***Originally shared on The Film Experience***
I’m not certain I’ve ever seen a movie fall apart so much, so quickly, and so late as The Tax Collector. What begins as an intense, well-crafted, gangster picture — almost a twisted buddy movie really — eventually devolves into a poorly constructed revenge film.
The first half, at least, is chock-full of intriguing little details, and workday nuances that could’ve only been culled from real-life experience on the mean streets of East Los Angeles. David (Bobby Soto) is a mid-level collector for his imprisoned ringleader father (Jimmy Smits) and connected uncle (George Lopez). He’s a monied, family man in a wealthy enclave, running the day-to-day errands for their neck of the woods, which mostly involve collecting gang taxes from the neighborhood shops and shopkeepers. His enforcer Creeper, a well-dressed white man and friend he clearly grew up with, is played by a riveting Shia Labeouf. Labeouf began his career as a Disney Channel star, then segued into blockbuster stardom via Michael Bay and Steven Spielberg. Personal turmoil and bad choices wreaked minor havoc on his career for a time, relegating him to the fringes of independent cinema with an occasional auteur flirtation (Lars Von Trier’s Nymphomaniac , Andrea Arnold’s American Honey). 2019 was a bit of a comeback party for Labeouf, as the gentle drama Peanut Butter Falcon and his harrowing child star story Honey Boy proved he was committed to his craft and possibly in it for the long haul.
As flawed as it may be, The Tax Collector is an excellent example of the actor’s continually improving track record of performances. He’s an ever-watchable livewire here, even when Creeper is merely standing still with a pair of sunglasses shielding his soul. His character is the most interesting in the film, a cold-blooded killer who nevertheless wants for friendship, and who treats his body as a temple. He’s a guy who preaches about meditation and mindfulness and then quips “we killing anybody today?” Much has been made about a giant tattoo Labeouf purportedly had chiseled onto his chest for this role and, unfortunately for him, that ink barely sees the light of day on camera. There’s also been some minimal hullabaloo over the possibility that Labeouf is playing brown-face, a white man playing a Mexican. There’s no evidence in the film to support such a claim, or the assumption that everyone in David’s crew would have to be Latino. There’s a running theme throughout of different gangs cooperating with one another, not simply out of business obligation but collective empathy as well. So perhaps we should give director David Ayer, a guy who grew up with LA gangs, the benefit of the doubt there.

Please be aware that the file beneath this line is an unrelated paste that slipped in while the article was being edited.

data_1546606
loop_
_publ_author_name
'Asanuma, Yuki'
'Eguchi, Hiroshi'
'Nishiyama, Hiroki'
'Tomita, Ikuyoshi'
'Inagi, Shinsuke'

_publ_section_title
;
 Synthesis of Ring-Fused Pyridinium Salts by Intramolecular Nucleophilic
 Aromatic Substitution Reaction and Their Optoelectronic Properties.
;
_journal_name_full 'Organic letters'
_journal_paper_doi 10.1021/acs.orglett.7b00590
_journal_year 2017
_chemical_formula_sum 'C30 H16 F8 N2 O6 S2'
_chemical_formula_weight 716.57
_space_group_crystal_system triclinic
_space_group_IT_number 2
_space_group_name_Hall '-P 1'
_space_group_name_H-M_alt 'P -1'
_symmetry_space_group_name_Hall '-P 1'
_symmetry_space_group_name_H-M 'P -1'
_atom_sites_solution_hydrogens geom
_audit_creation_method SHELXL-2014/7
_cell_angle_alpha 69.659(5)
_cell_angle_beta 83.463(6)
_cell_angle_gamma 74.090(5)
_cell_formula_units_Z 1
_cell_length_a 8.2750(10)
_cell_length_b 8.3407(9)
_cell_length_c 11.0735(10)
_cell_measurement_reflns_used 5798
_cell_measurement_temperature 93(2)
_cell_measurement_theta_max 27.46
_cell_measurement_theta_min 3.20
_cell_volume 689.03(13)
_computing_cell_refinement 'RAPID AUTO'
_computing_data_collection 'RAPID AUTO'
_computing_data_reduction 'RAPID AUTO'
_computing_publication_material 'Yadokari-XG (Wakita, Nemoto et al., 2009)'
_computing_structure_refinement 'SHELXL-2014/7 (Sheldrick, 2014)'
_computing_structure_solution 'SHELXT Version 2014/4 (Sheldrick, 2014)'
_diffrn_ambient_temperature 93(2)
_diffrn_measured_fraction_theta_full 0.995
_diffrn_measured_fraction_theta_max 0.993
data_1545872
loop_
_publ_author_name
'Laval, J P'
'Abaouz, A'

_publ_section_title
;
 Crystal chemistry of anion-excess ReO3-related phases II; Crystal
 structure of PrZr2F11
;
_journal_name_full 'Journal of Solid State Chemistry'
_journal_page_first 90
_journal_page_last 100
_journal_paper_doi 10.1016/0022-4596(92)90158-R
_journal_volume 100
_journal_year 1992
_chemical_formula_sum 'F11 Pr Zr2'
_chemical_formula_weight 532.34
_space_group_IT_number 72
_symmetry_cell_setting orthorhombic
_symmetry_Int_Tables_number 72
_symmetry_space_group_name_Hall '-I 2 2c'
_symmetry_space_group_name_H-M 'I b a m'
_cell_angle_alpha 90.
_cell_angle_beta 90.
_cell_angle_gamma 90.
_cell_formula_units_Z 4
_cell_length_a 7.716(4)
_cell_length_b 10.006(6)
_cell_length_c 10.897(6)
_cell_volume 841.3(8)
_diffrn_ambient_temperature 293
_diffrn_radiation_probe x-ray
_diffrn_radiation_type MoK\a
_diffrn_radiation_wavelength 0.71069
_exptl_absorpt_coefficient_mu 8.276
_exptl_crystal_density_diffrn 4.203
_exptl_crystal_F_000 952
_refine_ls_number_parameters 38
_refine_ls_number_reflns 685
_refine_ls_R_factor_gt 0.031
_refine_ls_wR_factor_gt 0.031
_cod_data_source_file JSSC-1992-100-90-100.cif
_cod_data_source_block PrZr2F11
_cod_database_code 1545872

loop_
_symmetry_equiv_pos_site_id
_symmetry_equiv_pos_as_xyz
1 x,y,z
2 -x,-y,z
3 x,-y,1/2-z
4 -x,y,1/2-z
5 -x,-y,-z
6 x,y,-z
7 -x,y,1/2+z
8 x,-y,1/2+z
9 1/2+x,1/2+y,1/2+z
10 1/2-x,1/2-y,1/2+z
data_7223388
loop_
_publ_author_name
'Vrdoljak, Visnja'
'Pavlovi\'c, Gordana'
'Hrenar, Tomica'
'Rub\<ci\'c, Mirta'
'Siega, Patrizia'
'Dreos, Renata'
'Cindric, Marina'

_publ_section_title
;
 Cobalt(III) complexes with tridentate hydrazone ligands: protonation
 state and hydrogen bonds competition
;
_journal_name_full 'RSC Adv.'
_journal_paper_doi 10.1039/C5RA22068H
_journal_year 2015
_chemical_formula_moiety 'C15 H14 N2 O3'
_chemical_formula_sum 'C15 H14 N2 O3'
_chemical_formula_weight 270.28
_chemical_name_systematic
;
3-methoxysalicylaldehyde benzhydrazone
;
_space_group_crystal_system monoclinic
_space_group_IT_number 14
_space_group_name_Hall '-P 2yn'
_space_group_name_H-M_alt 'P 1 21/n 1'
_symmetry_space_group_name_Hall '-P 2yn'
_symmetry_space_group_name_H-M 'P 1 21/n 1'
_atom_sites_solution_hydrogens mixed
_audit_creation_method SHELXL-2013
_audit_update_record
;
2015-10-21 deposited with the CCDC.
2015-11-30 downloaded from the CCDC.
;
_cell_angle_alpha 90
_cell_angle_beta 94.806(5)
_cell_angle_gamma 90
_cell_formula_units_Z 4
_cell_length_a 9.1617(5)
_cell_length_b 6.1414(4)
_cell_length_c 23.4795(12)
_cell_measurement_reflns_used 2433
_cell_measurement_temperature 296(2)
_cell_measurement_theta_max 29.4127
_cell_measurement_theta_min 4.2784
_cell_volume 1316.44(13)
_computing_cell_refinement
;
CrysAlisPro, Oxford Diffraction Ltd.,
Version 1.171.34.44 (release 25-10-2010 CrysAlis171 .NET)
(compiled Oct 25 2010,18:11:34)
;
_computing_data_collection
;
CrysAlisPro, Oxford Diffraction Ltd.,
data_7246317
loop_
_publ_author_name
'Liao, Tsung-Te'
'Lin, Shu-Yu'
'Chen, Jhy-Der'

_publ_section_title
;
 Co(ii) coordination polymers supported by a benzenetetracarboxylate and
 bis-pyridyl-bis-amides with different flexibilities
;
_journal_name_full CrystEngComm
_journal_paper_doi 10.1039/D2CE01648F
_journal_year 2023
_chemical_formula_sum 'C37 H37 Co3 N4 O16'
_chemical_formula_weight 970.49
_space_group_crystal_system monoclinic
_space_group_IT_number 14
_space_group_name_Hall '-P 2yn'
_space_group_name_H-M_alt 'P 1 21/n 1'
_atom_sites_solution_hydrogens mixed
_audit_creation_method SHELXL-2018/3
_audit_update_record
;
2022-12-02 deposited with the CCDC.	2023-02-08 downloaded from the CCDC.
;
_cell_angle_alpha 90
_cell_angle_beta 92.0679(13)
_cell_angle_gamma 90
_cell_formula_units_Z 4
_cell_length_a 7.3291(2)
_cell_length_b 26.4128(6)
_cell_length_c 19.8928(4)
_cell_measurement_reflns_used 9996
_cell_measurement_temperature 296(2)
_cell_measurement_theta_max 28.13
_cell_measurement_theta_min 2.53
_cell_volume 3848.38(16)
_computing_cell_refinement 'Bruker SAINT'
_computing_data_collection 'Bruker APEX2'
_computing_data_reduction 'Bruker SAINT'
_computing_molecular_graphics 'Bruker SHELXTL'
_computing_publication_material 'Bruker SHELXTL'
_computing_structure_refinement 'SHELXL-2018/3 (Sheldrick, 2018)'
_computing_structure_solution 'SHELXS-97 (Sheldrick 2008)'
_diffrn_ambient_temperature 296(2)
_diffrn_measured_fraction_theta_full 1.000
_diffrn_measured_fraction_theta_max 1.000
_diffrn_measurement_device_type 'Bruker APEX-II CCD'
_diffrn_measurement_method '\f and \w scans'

As the actual protagonist, Soto is unfortunately saddled with a pretty rudimentary arc: a neglected son wanting to prove his worth to a distant father. The film opens on David’s morning before-work routine and it’s briefly fascinating watching this family man shift from doting on his wife and kids to intimidating a who’s-who of the LA underworld. Not that we haven’t seen such a playful dissonance before, but for about ten minutes the trope feels fresh again. If The Tax Collector was content to be a series of misadventures and stand-offs around town, it might have proven itself a worthwhile endeavor. The best parts all come early on and involve Soto and Labeouf patrolling the city in their black SUV, driving errand to errand, bickering and enjoying each other’s company. David Ayer has delivered flashes of greatness with this sort of material before with his screenplay for Training Day (another film that was elevated by a charismatic movie star performance) and his well received cop drama End of Watch. He has no such luck here.
Between a disgusting yet uninteresting villain and a rack-focus to David’s love for his wife, a subplot that never quite gels into something we care about, Ayer’s film goes off the rails as the character’s life does. It’s never good when a script makes you angry, aghast at the unmotivated narrative choices that they believed would work on an audience. When people start dying in droves, the movie dies with them.